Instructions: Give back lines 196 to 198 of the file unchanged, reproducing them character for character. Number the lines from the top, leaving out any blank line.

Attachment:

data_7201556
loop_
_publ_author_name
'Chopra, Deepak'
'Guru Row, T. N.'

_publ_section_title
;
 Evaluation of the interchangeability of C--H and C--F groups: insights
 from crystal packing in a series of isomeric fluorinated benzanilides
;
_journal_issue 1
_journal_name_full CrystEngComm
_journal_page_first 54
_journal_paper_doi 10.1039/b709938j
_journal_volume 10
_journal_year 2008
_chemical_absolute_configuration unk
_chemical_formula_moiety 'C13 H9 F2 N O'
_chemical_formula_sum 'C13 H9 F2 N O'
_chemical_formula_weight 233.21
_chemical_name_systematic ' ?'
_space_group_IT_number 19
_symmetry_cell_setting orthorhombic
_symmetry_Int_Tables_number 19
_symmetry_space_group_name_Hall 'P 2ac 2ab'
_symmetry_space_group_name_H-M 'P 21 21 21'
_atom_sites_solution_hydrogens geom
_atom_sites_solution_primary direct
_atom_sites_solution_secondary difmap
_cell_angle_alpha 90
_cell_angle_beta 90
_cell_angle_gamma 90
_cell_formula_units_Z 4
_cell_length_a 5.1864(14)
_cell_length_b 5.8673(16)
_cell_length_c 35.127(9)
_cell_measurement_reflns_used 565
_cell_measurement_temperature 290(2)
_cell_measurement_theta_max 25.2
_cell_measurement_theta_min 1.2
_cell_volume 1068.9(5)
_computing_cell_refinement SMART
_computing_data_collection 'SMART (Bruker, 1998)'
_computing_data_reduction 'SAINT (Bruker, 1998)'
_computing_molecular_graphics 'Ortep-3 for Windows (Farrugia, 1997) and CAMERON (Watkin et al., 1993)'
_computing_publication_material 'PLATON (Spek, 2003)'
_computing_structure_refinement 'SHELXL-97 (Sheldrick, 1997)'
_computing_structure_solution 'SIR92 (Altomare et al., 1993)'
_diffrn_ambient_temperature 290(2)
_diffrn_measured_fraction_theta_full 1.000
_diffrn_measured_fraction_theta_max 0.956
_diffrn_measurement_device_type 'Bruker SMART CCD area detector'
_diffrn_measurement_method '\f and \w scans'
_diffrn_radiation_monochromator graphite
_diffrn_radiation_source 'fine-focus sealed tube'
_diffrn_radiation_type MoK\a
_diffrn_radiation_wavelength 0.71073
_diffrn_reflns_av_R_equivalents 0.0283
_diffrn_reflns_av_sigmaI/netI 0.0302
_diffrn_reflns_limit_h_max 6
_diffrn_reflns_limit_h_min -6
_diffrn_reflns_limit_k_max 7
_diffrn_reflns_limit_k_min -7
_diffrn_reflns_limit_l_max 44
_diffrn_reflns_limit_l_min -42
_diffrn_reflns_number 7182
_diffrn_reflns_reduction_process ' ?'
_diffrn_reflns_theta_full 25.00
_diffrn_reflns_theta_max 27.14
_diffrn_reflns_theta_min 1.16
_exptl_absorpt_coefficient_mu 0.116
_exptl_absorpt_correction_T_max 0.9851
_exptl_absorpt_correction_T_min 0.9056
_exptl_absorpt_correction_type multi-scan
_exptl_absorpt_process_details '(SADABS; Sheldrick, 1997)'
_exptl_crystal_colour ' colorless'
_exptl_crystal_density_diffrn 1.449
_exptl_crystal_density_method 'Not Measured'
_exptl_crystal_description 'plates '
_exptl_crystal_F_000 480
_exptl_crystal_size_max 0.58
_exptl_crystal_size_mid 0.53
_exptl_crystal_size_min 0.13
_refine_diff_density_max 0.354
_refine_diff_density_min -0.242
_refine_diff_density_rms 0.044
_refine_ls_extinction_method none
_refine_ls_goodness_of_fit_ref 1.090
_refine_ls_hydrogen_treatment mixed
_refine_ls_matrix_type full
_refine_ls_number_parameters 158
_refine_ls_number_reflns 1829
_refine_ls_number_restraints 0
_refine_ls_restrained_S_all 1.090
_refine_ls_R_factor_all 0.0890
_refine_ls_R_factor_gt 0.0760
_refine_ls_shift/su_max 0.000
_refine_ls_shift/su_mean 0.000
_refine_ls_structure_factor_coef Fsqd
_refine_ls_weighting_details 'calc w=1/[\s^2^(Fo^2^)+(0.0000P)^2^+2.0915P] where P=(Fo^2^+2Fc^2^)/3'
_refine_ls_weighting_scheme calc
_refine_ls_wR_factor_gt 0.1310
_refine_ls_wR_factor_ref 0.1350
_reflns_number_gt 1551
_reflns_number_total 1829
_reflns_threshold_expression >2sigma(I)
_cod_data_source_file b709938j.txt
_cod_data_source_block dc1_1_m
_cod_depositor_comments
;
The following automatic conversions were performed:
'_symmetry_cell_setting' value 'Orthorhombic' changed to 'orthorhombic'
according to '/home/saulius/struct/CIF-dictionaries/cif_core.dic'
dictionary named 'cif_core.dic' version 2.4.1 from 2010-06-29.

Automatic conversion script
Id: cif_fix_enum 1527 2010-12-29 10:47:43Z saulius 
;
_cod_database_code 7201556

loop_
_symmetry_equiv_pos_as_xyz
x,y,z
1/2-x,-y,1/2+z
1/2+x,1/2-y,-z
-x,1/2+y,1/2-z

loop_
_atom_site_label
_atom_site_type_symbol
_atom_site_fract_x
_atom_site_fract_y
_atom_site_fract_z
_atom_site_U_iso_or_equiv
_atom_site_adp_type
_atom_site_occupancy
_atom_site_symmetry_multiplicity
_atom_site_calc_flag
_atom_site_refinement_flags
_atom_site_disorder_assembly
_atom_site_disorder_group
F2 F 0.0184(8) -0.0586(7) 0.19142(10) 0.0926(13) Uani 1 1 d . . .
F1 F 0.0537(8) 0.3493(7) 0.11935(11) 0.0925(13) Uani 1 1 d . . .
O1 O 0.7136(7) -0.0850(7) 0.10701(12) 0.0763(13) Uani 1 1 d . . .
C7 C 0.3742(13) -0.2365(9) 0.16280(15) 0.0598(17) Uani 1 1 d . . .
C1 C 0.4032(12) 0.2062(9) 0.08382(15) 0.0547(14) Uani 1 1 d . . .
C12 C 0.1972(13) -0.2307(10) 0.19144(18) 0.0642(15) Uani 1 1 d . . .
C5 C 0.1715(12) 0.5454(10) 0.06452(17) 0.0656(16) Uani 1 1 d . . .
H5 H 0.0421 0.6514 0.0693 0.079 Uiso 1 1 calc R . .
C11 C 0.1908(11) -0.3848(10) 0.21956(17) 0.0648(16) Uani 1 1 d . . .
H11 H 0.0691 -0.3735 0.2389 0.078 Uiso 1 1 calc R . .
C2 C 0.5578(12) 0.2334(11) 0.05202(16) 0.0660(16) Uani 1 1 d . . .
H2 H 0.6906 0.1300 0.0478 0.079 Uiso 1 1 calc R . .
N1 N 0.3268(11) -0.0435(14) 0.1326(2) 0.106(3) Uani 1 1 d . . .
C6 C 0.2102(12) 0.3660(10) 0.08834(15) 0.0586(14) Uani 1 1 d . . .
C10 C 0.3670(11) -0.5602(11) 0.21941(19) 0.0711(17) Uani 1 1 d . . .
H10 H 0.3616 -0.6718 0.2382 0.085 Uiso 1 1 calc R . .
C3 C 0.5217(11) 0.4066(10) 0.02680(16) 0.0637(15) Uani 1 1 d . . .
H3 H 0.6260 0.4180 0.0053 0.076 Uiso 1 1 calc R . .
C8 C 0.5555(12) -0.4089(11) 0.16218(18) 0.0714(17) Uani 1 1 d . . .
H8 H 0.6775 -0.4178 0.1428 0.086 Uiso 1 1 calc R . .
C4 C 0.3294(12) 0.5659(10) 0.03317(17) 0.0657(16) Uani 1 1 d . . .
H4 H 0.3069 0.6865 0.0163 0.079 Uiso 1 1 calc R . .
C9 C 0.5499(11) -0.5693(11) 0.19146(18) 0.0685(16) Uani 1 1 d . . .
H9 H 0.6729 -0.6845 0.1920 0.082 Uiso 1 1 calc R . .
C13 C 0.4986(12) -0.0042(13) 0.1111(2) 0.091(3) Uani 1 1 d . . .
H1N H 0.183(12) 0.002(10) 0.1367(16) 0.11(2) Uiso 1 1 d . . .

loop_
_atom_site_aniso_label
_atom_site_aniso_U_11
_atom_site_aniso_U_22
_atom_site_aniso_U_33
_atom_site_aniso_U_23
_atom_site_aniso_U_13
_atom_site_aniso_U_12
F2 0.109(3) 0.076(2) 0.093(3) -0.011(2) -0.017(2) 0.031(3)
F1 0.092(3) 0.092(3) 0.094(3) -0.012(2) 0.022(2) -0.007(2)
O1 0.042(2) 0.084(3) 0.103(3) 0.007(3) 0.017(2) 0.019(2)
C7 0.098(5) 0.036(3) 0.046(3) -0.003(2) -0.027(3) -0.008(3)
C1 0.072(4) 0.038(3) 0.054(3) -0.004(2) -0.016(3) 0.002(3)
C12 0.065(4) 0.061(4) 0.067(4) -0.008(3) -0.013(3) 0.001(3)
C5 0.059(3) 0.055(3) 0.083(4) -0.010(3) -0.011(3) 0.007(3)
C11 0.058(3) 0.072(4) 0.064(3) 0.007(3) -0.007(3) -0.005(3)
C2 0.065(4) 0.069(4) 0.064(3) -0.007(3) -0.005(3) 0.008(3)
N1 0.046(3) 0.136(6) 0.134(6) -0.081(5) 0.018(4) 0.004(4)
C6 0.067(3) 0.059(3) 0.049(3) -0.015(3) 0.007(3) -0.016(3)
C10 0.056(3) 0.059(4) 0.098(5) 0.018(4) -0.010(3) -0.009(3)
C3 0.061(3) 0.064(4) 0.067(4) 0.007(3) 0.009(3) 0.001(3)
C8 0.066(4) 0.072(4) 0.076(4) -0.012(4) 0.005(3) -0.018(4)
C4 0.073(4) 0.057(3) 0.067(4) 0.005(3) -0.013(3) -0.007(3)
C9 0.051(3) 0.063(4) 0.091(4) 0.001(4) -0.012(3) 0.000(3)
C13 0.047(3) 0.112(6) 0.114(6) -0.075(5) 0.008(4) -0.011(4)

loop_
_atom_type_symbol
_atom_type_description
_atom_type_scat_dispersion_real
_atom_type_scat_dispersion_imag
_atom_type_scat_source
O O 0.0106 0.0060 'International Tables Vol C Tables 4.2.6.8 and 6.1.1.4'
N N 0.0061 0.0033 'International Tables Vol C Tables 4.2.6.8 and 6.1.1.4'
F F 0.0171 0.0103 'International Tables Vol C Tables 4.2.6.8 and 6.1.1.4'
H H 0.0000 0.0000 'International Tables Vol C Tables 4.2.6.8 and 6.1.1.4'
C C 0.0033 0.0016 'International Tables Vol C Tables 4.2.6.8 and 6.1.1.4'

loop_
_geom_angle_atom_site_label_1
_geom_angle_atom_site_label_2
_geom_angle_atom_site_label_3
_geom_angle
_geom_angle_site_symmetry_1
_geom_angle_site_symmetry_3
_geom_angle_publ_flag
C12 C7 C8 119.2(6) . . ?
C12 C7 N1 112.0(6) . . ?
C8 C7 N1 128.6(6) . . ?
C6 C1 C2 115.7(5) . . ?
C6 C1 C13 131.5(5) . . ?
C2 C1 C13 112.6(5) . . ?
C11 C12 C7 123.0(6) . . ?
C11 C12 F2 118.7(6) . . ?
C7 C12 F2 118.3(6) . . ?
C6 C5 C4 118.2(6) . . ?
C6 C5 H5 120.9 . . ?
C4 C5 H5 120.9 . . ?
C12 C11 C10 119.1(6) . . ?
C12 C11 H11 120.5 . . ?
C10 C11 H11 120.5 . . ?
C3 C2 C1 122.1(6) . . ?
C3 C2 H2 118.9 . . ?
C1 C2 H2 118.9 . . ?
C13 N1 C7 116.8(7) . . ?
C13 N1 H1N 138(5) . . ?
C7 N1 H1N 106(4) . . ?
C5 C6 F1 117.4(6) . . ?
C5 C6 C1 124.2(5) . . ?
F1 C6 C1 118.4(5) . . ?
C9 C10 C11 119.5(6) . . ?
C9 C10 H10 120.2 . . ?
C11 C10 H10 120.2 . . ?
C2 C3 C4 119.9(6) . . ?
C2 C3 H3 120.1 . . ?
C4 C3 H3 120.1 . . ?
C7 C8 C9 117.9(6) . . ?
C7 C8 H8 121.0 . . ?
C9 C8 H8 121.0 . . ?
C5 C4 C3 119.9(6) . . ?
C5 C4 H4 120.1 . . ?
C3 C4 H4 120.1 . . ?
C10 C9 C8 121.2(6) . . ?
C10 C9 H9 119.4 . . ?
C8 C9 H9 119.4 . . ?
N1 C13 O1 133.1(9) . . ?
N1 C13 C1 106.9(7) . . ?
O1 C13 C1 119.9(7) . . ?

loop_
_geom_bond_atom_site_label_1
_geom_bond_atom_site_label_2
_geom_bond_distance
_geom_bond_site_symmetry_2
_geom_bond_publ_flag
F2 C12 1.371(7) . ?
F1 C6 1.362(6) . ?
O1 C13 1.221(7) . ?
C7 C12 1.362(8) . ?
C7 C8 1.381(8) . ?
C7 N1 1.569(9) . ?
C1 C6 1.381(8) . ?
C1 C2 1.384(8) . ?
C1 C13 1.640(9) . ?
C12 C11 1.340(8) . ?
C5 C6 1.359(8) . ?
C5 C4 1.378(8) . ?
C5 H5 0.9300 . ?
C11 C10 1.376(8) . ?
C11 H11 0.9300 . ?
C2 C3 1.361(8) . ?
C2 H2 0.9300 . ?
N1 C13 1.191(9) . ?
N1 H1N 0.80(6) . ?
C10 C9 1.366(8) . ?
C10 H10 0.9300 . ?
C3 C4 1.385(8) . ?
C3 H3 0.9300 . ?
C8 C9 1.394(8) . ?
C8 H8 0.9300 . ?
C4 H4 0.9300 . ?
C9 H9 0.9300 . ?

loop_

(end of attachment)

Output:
O O 0.0106 0.0060 'International Tables Vol C Tables 4.2.6.8 and 6.1.1.4'
N N 0.0061 0.0033 'International Tables Vol C Tables 4.2.6.8 and 6.1.1.4'
F F 0.0171 0.0103 'International Tables Vol C Tables 4.2.6.8 and 6.1.1.4'